Ollie is in love with a woman. When he discovers that she is already married, he tries to kill himself. Of course, the suicide is avoided and the boys join the Foreign Legion to get away from their troubles. Finally, they are arrested for trying to desert the Legion and to escape the firing squad by stealing a plane.
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Actors: Oliver Hardy
Star-packed promotional short subject intended to raise funds for the National Variety Artists Tuberculosis Sanatarium. The plot involves Norma Shearer having her jewels stolen.
A young man proposes a lottery with himself as the prize in marriage. However he finds himself very much in love with a woman other than the winner.
Plump and Runt are on opposite sides of a mountain feud. Then government revenue agents arrive and both families join together to run off the common enemy.
A serving girl receives a telegram that she has come into an inheritance. The family she works for suddenly starts to treat her well, and several young men come to court her. Then she receives another telegram telling her the inheritances is only $25. All her new ‘friends’ desert her, except her poor boyfriend.
In The Villain, Billy attempted something a little different. He’s still imitating Chaplin, but this time he’s playing the wicked, top-hatted Charlie found in some of his earliest Keystone appearances (e.g. Mabel at the Wheel), the ones where Charlie himself seemed to be imitating the studio’s recently departed Ford Sterling. Throughout this short there is much spoofing of old-time melodramas, a frequent motif of Sterling’s comedies.
In their first screen appearance together, Stan plays a penniless dog lover and Oliver plays a crook who tries to rob him and his new paramour.
Two tramps look so much alike that they can outfox the police time after time. When one of them is locked in a shack, the police manage to catch the other one and expose the trick.
A bumbling sawmill employee tries to win the hand of the owner’s daughter while staying out of the clutches of the mill’s bullying foreman.
Not rated yet!Golf Golf 19220 h 25 min Click an icon to see more Overview Metadata Director Larry Semon, Tom Buckingham Runtime 0 h 25 min Release Date 3 September 1922 Details Movie Media — Movie Language — Movie Subtitles — Movie Format — Movie Status — Movie Rating — Images No images were imported for […]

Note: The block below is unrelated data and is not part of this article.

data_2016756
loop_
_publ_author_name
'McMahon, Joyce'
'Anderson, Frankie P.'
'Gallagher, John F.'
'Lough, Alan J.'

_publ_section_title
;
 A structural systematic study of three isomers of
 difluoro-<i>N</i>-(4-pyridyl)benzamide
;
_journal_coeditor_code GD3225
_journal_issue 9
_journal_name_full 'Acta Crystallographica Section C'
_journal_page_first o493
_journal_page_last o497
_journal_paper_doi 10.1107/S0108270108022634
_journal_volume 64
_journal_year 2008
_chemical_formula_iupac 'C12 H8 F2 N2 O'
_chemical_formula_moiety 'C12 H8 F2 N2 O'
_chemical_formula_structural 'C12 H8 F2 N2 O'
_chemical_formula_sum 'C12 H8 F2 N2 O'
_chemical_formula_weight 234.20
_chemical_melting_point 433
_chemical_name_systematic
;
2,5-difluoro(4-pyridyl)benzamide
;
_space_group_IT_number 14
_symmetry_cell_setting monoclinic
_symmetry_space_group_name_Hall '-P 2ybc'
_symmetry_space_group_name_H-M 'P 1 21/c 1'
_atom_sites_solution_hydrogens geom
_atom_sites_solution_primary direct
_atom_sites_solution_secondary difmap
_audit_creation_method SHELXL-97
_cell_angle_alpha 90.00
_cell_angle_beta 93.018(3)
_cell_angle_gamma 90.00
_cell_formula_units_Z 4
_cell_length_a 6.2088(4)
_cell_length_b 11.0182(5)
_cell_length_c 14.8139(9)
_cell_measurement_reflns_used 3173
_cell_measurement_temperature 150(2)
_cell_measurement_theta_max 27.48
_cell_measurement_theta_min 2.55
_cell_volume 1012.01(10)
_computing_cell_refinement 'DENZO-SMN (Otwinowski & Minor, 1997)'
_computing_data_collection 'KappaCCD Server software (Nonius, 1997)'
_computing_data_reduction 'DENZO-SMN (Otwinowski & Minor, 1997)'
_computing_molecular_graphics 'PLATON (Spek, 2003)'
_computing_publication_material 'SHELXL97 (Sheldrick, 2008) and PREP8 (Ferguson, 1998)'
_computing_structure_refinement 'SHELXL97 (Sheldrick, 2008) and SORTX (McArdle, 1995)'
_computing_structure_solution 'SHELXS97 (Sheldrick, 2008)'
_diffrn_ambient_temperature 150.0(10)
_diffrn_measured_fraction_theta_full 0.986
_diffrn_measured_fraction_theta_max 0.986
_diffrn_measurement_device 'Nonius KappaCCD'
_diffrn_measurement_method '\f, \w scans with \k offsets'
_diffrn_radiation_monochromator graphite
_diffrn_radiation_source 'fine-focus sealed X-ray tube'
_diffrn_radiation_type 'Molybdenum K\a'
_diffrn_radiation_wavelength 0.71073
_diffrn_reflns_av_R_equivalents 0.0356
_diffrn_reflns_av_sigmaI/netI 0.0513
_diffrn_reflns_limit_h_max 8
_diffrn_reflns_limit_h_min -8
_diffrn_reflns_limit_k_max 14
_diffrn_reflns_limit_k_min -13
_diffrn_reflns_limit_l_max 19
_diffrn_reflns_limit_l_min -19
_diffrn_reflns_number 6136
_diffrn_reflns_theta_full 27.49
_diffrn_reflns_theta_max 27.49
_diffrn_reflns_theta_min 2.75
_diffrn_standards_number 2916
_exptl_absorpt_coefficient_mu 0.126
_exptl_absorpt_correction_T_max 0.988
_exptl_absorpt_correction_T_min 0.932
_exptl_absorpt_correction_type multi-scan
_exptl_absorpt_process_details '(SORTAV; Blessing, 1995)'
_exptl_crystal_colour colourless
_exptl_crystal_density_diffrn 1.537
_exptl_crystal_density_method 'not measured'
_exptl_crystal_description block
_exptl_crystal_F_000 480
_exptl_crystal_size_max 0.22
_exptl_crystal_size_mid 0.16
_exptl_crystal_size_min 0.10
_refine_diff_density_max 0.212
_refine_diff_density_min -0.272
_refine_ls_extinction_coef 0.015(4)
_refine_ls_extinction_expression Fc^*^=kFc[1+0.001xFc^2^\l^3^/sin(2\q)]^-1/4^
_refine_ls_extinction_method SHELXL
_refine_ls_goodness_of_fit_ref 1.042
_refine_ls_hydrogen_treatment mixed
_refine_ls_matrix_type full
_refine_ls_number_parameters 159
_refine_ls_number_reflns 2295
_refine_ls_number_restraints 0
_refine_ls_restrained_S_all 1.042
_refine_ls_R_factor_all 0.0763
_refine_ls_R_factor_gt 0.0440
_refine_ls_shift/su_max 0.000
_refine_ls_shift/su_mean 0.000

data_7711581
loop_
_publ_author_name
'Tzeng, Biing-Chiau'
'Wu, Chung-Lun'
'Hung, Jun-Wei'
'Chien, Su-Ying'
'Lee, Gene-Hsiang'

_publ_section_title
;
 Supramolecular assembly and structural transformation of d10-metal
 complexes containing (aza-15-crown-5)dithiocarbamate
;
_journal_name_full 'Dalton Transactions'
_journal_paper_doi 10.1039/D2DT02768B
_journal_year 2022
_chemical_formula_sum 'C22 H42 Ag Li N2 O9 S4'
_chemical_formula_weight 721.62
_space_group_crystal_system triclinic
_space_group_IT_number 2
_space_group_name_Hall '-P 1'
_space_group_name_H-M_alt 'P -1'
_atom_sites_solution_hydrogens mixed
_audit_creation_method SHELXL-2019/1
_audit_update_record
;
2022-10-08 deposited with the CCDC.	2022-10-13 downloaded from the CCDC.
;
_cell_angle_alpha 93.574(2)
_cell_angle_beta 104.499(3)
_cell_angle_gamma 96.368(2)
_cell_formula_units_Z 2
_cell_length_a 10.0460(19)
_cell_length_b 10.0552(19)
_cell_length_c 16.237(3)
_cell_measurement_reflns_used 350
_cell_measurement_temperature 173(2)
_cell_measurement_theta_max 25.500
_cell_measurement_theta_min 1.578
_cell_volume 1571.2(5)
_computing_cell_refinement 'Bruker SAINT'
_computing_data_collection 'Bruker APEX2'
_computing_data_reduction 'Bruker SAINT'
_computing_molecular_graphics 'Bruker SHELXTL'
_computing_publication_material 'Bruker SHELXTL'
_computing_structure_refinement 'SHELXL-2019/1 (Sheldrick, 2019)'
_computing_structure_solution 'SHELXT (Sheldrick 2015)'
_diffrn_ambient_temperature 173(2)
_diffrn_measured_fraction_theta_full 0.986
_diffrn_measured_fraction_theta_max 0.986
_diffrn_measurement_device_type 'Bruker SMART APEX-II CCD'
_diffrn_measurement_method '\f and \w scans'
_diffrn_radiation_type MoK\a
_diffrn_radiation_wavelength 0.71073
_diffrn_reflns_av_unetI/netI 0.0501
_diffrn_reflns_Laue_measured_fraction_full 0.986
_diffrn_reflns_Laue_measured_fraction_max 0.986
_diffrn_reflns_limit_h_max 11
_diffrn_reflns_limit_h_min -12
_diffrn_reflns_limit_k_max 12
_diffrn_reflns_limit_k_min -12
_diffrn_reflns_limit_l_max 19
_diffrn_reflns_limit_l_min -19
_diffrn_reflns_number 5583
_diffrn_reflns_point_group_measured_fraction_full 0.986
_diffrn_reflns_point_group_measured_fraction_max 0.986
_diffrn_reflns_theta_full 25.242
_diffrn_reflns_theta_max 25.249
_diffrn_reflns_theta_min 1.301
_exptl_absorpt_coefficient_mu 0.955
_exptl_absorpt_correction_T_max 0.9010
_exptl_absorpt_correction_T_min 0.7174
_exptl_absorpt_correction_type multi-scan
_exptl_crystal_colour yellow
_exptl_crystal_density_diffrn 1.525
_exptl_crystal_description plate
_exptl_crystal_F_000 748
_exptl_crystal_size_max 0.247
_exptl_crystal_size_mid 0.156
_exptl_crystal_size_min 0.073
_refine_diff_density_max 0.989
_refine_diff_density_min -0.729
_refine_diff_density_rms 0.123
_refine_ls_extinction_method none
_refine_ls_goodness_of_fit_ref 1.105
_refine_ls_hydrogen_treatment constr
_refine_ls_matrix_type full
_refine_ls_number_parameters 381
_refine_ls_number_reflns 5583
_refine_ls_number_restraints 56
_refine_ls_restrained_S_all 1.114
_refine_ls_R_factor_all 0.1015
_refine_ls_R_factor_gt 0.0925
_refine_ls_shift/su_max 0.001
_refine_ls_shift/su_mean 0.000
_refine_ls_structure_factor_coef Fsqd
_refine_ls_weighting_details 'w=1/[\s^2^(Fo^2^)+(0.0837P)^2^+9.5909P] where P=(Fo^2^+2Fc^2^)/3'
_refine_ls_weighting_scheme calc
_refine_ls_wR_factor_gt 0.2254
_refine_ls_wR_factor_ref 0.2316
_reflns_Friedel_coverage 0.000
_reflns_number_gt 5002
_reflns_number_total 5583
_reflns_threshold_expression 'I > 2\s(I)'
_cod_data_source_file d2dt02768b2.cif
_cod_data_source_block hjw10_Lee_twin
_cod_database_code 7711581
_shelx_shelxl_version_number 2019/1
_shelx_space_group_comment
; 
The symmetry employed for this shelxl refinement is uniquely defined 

Young and beautiful Iva Method is spying for the police at the Dropem Inn, a sleazy club that the police suspect is a front for a bootlegging operation run by gangster Slim Chance. Chance discovers Iva’s identity and kidnaps her, and the police chief sends his somewhat bumbling son to rescue her.
Avery DuPoise is a wealthy business man, organising a race. He meets one the competitors of the race, who is in love with DuPoises daughter. Another competitor crashes into the action, who is also in love DuPoises daughter. DuPoise suggests that who ever wins the race will have the opportunity to visit his daughter every Wednesday night. An action packed races commences, with one competitor doing more than usual to win the race.
A woman passes a construction site and gets dirt in her eye, which causes her to wink involuntarily. Soon she has a trail of suitors.
Larry arrives at his girlfriend’s house to ask her father for her hand in marriage. Her father, who is in the middle of winning a chess game for the first time in 20 years, immediately throws Larry out the window. Meanwhile, the girl is kidnapped by a Chinese servant, who is secretly the henchman of a gangster who has developed a sleeping potion he wants to try out on an unsuspecting woman. Larry finds out, […]
The storm, which takes up most of the second reel, is a trial run for the storm sequence in The Wizard Of Oz which Semon would make in 1925. Fox released a comedy that was an exact copy of Lightning Love just before the Semon film was due to come out. Albert E. Smith noticed the similarities and on September 5, 1923 attempted to have the Fox film pulled from the exhibitors.
A government official staying in a hotel puts some important secret papers in the hotel safe. A ring of spies out to get the papers manages to steal them from the safe, and a lady government agent enlists the help of the hotel’s bumbling bellhop in getting back the papers and breaking up the spy ring.
Well-meaning but accident-prone bakery employee Larry is involved in numerous slapstick mishaps on the job. After accidentally causing the bakery owner to fall into a vat of cake batter Larry finds his job in jeopardy, but he redeems himself by foiling a robbery planned by the bakery foreman.
Larry falls afoul of wanted criminal Gentleman Joe, who runs a saloon full of tough guys and gunslingers.